• ensuring that your medical records are held securely and are not subject to unauthorised access
  • ensuring that your medical records show respect for your patients and do not include demeaning or derogatory remarks
  • ensuring that the records are sufficient to facilitate continuity of patient care
  • making records at the time of the events, or as soon as possible afterwards
  • recognising patients’ right to access information contained in their medical records and facilitating that access
  • promptly facilitating the transfer of health information and when requested by the patient.

"…the records are likely to be a far more reliable source of truth than memory. They are often the only source of truth."1

Why are medical records important medico-legally?

Medical records may be used as evidence in legal proceedings, including medical negligence claims, disciplinary hearings, criminal proceedings or Coronial Inquests. Medical negligence claims may involve a dispute of the facts, which is why comprehensive and accurate medical records are often essential in establishing the facts when defending a claim or complaint. Where there is no supporting documentation, the patient’s recollection may be preferred to that of the practitioner, particularly where the practitioner is unable to fully recall the event or the patient. After receiving a claim or complaint, you may feel tempted to change the medical records or include in the records all of your recollections of the event. This may result in a defensible claim becoming indefensible. Poor medical records may make a claim difficult to defend, but altered medical records may make a claim virtually impossible to defend. Once you are aware of a claim or complaint, no changes of any sort should be made to the medical records.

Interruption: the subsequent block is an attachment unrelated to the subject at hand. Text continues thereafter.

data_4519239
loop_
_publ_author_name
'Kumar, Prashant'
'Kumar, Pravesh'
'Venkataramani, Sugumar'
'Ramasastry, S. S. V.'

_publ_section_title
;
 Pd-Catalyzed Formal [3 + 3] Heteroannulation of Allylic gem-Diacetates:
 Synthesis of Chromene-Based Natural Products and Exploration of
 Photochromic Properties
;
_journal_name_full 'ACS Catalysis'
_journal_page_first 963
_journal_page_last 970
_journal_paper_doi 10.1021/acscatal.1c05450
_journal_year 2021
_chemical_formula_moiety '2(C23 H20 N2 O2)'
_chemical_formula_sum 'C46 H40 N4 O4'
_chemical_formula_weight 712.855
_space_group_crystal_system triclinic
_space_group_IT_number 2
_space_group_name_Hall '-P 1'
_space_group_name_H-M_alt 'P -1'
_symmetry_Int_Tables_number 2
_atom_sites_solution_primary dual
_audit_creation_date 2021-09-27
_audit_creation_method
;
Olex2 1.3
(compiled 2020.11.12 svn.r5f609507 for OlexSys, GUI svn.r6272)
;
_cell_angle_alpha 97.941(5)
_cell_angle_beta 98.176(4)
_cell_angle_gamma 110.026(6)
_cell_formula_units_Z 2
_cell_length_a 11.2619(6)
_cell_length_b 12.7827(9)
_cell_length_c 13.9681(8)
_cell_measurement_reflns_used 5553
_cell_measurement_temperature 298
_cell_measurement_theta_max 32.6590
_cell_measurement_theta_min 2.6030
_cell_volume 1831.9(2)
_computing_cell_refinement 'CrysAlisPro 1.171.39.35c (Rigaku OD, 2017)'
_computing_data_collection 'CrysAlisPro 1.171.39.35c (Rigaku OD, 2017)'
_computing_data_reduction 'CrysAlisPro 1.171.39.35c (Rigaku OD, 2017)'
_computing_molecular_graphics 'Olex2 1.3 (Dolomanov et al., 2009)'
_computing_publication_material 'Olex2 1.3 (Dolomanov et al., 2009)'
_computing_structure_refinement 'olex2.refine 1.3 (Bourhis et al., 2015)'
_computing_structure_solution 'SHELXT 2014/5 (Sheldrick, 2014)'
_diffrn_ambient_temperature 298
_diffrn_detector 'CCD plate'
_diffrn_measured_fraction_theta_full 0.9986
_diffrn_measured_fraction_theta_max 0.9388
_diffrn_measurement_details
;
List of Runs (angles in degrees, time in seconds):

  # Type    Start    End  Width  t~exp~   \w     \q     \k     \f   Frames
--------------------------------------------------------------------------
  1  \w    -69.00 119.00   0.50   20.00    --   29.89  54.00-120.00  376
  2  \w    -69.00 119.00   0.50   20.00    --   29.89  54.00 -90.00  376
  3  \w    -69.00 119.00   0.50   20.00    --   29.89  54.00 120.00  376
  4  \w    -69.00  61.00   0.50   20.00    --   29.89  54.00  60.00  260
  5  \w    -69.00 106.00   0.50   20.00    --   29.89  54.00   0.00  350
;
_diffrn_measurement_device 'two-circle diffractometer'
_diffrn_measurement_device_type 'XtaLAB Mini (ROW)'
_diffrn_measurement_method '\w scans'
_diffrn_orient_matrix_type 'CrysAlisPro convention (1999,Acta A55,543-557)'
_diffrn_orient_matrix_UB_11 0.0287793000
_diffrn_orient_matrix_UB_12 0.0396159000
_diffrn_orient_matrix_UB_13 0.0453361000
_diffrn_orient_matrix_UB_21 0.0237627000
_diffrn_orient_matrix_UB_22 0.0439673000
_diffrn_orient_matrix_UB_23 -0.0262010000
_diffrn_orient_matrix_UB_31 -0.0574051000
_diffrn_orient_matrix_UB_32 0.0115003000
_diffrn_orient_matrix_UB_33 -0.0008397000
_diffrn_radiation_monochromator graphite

How long should I keep the medical records?